A year ago, Gardner and I began developing what we called an “alternative subversive advising curriculum” for first year students. Like many schools I suspect, ours was struggling with how to create an advising program that students would find value in. Gardner and I came upon the idea of using advising meetings to host a meta-conversation about higher education, and last year we made a good start at finding appropriate discussion topics.
I am now working on an idea for the second advising meeting this year, to be held in early October. The purpose of this post is to solicit your feedback on the idea, which I describe below.
I plan to start the session by reminding the students that at the first meeting of this year, I asserted that freshman year should be more than 13th grade. What I plan to do then is explore the extent to which their experience to date has confirmed or refuted that assertion. I’m going to do this by asking them to write for a few minutes and then discuss the following questions:
* Write down a list of all your courses.
* Which one is the most like high school? Why?
* Which one is the least like high school? Why?
* Which one(s) do you not find interesting at all? What is your strategy for dealing with your lack of interest?
These questions are preliminary to what I really want the students to consider and wrestle with:
* What should a student’s responsibilities be when they take a college course? Is a student responsible for anything more than coming to class and completing the assignments?
Can any of you suggest a short text I could assign in advance to inspire student thinking about this fundamental question?
– – – – – – – –
The first day of class for my FSEM, which is on globalization, I asked students to rate their interest in the topic on a scale of 1 to 5, where 1 indicated indifference and 5 indicated passion. One student spoke up, saying
I have to tell you that I have no interest at all in globalization. The only reason I signed up for this course is that it had the last open seat of any FSEM when I registered. [Taking an FSEM is required in our new general education curriculum.] I hope you will give me credit for honesty.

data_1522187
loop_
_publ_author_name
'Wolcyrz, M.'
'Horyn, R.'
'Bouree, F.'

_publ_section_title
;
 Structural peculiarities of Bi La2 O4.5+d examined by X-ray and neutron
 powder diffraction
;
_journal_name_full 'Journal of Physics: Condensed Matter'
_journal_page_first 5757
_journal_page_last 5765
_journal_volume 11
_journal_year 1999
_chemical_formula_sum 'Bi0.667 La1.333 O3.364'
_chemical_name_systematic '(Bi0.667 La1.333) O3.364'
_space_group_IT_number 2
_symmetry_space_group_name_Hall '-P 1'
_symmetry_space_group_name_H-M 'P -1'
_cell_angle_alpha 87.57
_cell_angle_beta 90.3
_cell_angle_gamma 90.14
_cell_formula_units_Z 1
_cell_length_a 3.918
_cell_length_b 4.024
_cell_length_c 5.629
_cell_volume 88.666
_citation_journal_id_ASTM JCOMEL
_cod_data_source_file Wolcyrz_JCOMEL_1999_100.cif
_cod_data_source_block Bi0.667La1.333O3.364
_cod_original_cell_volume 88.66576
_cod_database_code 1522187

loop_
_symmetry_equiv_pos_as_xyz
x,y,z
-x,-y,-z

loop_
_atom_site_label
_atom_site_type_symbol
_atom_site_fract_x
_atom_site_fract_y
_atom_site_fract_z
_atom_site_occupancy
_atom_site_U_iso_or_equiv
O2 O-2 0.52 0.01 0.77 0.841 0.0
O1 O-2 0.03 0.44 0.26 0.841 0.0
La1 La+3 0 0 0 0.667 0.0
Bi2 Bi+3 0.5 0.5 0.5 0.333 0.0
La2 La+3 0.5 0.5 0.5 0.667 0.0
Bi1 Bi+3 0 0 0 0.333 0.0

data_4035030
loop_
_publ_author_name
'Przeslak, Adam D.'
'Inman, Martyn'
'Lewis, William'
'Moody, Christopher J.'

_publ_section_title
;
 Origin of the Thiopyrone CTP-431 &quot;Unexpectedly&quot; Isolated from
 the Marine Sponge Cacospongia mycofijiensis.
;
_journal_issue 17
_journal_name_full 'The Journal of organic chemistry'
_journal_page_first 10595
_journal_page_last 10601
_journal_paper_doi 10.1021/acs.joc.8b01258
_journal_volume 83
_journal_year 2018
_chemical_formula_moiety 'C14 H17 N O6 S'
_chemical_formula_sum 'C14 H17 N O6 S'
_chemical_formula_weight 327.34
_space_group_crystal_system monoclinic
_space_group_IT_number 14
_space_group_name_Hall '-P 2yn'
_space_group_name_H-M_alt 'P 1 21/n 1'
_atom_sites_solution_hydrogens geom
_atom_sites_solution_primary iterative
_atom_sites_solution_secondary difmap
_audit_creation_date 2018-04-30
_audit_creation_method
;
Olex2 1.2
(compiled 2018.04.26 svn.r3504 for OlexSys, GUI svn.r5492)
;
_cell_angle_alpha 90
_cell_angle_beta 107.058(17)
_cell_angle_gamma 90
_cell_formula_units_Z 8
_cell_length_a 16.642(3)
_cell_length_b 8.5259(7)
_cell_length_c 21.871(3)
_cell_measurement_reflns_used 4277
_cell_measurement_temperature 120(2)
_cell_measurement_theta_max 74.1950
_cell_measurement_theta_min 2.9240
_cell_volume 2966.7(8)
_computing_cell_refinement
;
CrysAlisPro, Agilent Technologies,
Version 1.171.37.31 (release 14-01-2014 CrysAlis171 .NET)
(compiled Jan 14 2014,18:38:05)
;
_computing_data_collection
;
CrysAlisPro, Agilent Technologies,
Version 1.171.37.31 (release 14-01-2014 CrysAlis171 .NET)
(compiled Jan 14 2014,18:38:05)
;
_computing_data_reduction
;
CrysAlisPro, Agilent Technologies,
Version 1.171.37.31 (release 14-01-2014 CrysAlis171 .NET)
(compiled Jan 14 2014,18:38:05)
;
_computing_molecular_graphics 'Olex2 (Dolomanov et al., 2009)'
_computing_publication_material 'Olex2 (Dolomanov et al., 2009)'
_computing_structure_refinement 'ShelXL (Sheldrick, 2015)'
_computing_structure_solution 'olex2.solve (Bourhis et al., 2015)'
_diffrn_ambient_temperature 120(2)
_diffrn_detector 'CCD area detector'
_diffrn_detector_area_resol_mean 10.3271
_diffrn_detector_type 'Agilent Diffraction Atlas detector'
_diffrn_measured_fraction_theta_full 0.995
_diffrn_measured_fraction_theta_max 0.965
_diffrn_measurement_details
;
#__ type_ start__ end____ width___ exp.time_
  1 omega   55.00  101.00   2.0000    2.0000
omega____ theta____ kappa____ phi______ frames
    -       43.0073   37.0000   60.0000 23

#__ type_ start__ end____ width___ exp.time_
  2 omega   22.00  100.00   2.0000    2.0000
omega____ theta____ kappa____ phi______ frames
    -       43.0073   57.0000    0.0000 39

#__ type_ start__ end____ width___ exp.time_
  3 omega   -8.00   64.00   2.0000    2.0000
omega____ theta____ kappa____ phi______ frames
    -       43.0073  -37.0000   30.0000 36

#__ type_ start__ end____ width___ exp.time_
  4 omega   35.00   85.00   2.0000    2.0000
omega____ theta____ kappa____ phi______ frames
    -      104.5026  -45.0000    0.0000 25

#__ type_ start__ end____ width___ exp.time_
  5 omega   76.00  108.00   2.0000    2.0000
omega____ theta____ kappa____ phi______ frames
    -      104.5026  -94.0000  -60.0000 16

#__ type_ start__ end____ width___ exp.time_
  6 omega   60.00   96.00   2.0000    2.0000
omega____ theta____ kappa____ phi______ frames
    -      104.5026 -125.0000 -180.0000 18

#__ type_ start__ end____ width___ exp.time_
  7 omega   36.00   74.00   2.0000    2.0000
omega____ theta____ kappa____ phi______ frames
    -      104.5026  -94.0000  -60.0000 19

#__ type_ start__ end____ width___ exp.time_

While not responding to her explicitly, I stated what I had planned to say to introduce the course, that this course was not about grades or credits, but rather about genuine intellectual inquiry on a topic. That it was more about exploring questions than finding answers. And that anyone taking this course to satisfy a requirement, or anyone not interested in globalization likely would find this course frustrating.
The student’s admission unnerved me. Since then, I have been pondering what to do about it. It is as if having her in the course will inhibit the rest of us from building the genuine intellectual experience that I have planned. Still it’s unfair to put all the blame on her. What about other students who may have felt the same way, but didn’t admit it? Her public admission may have simply made it harder for me to maintain the fiction that my students are genuinely interested in making this course something bigger than a requirement. That fiction is important. Consider how we teach children to eat vegetables. If I claim that vegetables are tasty, and my children humor me by eating them, at some point they will discover that I’m speaking the truth. But if they don’t humor me and they don’t try them, they probably won’t.
I’ve decided to treat this student as a challenge. Can I convince her that school can be something more than a set of requirements? At present I am not particularly hopeful, but I’m going forward anyway.
– – – – – – –
It seems only fair to conclude the advising meeting with the following question:
* What should a teacher’s responsibilities be when they teach a course? Should the teacher be responsible for more than presenting the material on the subject of the course and testing students on their recall of the material?
Margaret Soltan at University Diaries spoke to this recently:
The point of college – the point of professors – is to spark in students an awareness of an intellectual world …; it’s to take students largely unaware of the depths and delights of serious reflection and inaugurate them into it. Of course students are free to take this or leave this; but the fundamental point of higher education is to display it, to seduce students toward it.